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11 things you need to know from SocGen’s new report into the future of the European investment banking industry

Looking into the crystal banking ball (Photo credit: Wikipedia)

Looking into the crystal banking ball (Photo credit: Wikipedia)

Dirk Hoffman Becking, formerly of Bernstein Research, has resurfaced at SocGen where he is global head of bank research. In his new role, Dirk and his new colleague Sébastien Lemaire have written a large report on what they think is coming next for European investment banks. Their prognosis is not pretty.

1. Compensation across the industry will be cut another 29%

Dirk and Sébastien say banking pay is still 35% too high compared to 100 year history. More specifically, securities industry pay is 50% too high. “A 29% reduction in compensation costs is feasible,” they conclude.

2. There will be further, considerable headcount cuts 

“Headcount reduction to date stands at just 7% versus 19% in 1987 and 16% in 2001,” say Dirk and Seb.

Compared to previous banking downturns, too few people were cut after 2008 and too many people were added in 2010.

(Source for us: SocGen)

3. The cycle of investment banking downturns, followed by investment banking upturns, appears broken 

“For the first time since 1998, industry revenues are below the long-term mean by 10-15%, but the cycle appears broken and structural growth opportunities (Euro DCM, competitor exit) are looking slow to assert themselves,” Dirk and Sébastien say.

Following a downturn, a recovery in investment banking revenues is usually heralded by an upturn in fixed income as credit spreads narrow. “As the recovery takes hold and turns into a boom, equities, M&A and ECM take the lead on revenues,” say Dirk and Seb.

This time is different: there’s a balance sheet recession, the euro crisis is causing uncertainty and everything has become so correlated that diversification is pointless and risk either on, or off.

Much of banks’ revenue morass may also be down to prop trading: now that it’s not happening as much as it used to, banks can’t use prop trading revenues to climb out of their hole.

4. If there’s any DCM growth, it will be in Spain or Italy 

Earlier, we suggested DCM bankers are well positioned to do well from the phenomenon known as disintermediation. Dirk and Sébastien agree, but they think this only applies to Italy and Spain. Unfortunately, Italy and Spain are not looking particularly well placed to develop a solid DCM pipeline at the moment.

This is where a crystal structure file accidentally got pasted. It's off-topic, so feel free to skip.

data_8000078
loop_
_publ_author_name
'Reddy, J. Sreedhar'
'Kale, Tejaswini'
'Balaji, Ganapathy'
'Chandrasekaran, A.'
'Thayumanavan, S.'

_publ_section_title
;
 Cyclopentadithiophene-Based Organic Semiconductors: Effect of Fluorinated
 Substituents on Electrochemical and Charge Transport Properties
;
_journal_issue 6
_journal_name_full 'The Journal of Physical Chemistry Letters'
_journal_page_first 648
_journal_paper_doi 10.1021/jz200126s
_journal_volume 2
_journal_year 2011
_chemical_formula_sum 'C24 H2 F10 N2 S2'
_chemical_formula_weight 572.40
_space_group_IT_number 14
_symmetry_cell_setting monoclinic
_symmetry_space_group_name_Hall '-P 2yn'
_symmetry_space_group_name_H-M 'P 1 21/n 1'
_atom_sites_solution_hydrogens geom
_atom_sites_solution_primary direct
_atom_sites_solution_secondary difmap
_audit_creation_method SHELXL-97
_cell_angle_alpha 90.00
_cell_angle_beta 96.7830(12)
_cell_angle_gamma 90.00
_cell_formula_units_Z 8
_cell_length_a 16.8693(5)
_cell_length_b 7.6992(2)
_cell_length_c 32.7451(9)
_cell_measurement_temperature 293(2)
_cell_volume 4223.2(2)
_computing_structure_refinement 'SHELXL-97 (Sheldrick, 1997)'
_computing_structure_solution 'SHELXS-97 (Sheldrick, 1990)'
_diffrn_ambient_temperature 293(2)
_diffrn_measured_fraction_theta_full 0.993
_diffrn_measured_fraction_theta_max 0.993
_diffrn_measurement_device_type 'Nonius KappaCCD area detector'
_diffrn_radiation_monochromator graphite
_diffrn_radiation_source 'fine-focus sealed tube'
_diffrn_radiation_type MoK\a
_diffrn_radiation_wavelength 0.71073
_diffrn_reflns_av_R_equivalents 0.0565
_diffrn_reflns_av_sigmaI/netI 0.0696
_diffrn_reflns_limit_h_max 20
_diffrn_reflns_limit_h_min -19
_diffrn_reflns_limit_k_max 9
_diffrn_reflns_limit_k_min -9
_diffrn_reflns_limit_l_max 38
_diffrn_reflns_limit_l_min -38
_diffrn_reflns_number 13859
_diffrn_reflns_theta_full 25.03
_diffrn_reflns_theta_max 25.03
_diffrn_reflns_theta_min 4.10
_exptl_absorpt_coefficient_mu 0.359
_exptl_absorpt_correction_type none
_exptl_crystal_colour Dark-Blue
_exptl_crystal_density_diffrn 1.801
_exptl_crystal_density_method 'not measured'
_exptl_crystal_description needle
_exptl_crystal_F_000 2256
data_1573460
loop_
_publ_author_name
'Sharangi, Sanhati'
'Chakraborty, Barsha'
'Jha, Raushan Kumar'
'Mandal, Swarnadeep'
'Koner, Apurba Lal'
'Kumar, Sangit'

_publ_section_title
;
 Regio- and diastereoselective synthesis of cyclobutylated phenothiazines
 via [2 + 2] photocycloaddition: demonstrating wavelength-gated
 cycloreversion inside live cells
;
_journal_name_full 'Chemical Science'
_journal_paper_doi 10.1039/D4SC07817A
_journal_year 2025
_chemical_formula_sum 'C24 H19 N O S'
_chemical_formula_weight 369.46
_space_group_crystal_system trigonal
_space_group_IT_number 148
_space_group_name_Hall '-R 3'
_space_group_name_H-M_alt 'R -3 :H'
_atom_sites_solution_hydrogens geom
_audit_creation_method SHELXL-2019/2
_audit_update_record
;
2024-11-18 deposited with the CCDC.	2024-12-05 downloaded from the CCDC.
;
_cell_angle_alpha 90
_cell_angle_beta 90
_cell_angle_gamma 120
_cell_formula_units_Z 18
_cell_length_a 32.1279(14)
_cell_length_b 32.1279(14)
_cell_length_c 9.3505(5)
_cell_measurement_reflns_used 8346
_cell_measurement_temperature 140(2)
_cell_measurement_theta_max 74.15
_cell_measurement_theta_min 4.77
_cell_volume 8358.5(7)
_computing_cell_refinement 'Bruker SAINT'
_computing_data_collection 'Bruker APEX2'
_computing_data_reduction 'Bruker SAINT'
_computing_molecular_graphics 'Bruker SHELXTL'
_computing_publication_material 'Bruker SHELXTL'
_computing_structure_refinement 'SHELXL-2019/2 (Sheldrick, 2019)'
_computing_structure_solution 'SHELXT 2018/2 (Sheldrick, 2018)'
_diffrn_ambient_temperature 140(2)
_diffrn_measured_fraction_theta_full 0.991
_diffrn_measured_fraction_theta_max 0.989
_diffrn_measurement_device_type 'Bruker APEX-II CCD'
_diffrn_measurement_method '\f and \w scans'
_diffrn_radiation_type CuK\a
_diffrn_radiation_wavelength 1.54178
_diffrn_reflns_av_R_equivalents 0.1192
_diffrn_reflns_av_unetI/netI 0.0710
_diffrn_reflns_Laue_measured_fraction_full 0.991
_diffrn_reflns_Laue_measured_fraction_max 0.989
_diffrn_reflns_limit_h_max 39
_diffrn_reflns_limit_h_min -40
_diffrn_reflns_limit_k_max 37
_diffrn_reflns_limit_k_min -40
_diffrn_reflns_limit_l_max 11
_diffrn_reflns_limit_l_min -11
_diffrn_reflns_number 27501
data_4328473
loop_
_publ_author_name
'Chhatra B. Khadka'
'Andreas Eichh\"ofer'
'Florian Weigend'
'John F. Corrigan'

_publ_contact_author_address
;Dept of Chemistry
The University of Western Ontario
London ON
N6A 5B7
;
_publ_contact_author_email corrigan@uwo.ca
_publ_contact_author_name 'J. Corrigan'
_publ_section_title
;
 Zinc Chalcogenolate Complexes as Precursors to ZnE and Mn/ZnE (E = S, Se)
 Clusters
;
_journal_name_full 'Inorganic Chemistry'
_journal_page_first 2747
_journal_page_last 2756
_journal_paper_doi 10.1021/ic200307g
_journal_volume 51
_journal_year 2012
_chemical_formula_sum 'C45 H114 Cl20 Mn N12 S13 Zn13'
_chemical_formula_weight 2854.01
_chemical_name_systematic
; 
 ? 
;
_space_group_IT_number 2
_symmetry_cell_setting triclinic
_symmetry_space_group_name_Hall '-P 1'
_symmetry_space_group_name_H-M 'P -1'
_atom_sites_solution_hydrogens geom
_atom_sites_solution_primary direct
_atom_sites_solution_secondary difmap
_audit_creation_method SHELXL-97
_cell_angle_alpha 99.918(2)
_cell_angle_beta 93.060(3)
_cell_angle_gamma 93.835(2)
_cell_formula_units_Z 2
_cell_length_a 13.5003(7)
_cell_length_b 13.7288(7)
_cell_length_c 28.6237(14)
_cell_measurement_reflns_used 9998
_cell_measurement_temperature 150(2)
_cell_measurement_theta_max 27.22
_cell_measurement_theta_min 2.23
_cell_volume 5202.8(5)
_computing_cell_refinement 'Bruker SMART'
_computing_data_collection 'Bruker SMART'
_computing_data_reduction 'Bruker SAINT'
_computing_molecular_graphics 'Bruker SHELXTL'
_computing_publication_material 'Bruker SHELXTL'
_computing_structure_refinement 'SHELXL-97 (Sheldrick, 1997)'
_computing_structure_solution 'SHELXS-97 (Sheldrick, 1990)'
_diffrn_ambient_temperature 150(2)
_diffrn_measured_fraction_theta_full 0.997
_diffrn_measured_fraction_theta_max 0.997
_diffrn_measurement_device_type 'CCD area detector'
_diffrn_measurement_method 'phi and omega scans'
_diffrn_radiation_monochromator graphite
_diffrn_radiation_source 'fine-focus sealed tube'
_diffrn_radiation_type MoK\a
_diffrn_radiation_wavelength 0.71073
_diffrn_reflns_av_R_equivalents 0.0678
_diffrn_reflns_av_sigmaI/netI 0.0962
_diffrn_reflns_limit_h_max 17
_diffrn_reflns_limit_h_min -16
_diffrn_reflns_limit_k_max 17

5. In the circumstances, you want to be working for Deutsche Bank 

“Deutsche Bank is best positioned to benefit from the scarce structural growth drivers due to broad product mix and strength in DCM, whilst UBS and in particular CS are heavily geared towards a return of the cycle.”

Deutsche Bank is also well placed to cut costs by cutting bonuses rather than staff. 40% of its compensation costs are variable – compared to just 12% and 10% respectively at UBS and Credit Suisse.

6. Actually, you don’t want to move into private banking 

Much has been made of the hiring apparently happening in the private banking industry.

Don’t go there.

Margins are under pressure in private banking as clients go overweight cash, say Dirk and Sébastien. Growth is being skewed towards low margin emerging markets businesses and away from the high margin Swiss business. Operations are being, “streamlined”, as banks focus their attention on Ultra High Net Worth clients.

7. FICC was a great driver of revenues after the crisis, and now it’s gone

(Source for us: SocGen)

8. Revenues will never recover massively, and banks need to prepare for this (by cutting pay and headcount)

“In our view the industry strategy should be based on revenue levels no more than 10-15% above current levels and target leverage of 20-25 times,” say Dirk and Séb.

If banks want to achieve return on equity of 12%, Dirk and Seb say they will need to cut costs a further 26%.

9. Banking pay is mostly a function of regulation and as regulation increases, so pay will decrease

(Source for us: SocGen) Click to expand

10. Pay is already falling almost everywhere, except BarCap 

Banks awarded lower compensation last year, but no one noticed because of deferrals from previous years. As previous years’ deferrals play out, pay will start to fall a lot more rapidly.

The exception to this trend appears to be Barclays Capital, where the burden of deferred compensation is actually increasing.

11. Banks haven’t cut capital intensive FICC businesses, they have cut equities. There is a reason for this 

RBS and Unicredit have pulled out of cash equities and Calyon has pulled out of equity derivatives. However, while there’s been a lot of downscaling, no one’s actually pulled out of structured credit.

“Winding down an FICC operation is a long and complex process, mainly due to the long maturity of a lot of the (derivatives) positions. Hence we doubt we will see wholesale exits from the business even if times get tougher. The more likely process is a gradual withdrawal of some banks from businesses in FICC,” say Dirk and Seb.

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